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Ibrahim Tatlises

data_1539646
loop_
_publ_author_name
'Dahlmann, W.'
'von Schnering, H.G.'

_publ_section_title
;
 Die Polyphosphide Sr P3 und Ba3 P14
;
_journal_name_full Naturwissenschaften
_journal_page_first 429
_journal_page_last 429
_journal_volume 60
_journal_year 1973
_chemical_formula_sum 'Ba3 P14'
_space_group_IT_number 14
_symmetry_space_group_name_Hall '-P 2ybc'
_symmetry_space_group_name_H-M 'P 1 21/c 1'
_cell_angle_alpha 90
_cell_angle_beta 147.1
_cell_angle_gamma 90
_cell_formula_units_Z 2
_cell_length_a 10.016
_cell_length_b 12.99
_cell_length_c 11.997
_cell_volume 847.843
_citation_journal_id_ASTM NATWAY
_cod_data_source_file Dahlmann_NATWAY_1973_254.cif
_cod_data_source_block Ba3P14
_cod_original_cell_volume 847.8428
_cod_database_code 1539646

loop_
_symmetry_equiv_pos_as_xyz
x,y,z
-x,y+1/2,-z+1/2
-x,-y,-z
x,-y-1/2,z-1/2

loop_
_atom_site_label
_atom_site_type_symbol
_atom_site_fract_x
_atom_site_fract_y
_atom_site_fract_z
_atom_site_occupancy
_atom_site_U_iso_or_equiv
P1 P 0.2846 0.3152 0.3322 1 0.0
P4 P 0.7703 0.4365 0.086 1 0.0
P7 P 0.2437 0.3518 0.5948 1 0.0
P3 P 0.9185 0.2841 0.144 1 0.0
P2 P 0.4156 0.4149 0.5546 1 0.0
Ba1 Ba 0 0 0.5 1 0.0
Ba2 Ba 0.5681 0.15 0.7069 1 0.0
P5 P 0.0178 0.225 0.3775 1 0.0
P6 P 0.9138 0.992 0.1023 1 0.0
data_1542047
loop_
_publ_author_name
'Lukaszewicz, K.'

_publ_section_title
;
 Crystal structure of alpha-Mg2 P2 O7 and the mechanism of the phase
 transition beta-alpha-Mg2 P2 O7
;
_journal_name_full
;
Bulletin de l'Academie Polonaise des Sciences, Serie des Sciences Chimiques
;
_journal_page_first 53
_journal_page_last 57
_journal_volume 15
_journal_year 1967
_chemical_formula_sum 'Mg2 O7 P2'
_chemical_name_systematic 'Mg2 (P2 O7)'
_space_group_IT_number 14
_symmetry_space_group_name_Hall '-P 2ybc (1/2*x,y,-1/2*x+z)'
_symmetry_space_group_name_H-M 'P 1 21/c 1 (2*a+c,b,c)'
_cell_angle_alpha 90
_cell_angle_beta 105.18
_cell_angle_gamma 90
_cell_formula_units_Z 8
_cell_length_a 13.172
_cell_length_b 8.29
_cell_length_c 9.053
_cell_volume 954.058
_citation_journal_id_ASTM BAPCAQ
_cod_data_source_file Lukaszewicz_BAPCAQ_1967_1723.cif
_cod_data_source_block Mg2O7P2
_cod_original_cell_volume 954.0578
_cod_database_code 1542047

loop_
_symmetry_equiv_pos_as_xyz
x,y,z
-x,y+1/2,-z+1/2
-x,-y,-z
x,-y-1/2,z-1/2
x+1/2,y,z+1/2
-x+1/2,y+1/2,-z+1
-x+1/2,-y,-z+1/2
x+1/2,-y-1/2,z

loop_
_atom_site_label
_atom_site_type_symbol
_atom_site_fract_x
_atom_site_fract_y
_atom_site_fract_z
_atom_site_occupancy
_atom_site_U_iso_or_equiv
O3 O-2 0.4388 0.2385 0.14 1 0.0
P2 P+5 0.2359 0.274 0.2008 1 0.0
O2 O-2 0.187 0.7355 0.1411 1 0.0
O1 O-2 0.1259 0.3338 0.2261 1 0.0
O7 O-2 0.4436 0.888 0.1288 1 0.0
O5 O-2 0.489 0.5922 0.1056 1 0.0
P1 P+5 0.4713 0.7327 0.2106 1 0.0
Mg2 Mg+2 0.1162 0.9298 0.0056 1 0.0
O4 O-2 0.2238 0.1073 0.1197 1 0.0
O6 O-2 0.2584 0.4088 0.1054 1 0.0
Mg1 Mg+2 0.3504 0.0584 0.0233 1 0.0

Affectionately referred to as “Ibo,” Ibrahim Tatlises (born: Ibrahim Tatli) is among Turkey’s biggest stars. Furthermore to hosting his very own television plan, The Ibo Present, in the personal ATV place and appearing in a number of dozen movies, Tatlises continues to be among Turkey’s most prolific documenting performers. His 23 cassettes consist of Ayaginda Kandura, which broke all product sales information in Turkey in 1978, and Selam Oslun, which centered on traditional Turkish folk music performed on indigenous musical instruments. Delivered in 1954 to some homeless family members, Tatlises grew up by his mom, pursuing his father’s loss of life in 1956. Music offered an store for emotional tension. Influenced by Turkish vocalist Yilmaz Guerney, he started singing at wedding ceremonies and other festivities while still in his teenagers. Although he released a cassette in 1975, it didn’t sell, and Tatlises briefly left music. Shifting to Istanbul along with his family members in 1977, Tatlises worked well like a salesman until documenting his second cassette, Ayaginda Kandura. The cassette’s achievement became the starting pad for Tatlises’ still-thriving profession. A major celebrity during the middle- to past due ’80s, he documented numerous dance strikes using the accompaniment of the orchestra and was named a master from the rural uzun havea design (designated by extended, semi-improvised music). Tatlises continues to be embraced from the Turkish areas in Germany who contact him “the tone of voice from the homeland.”

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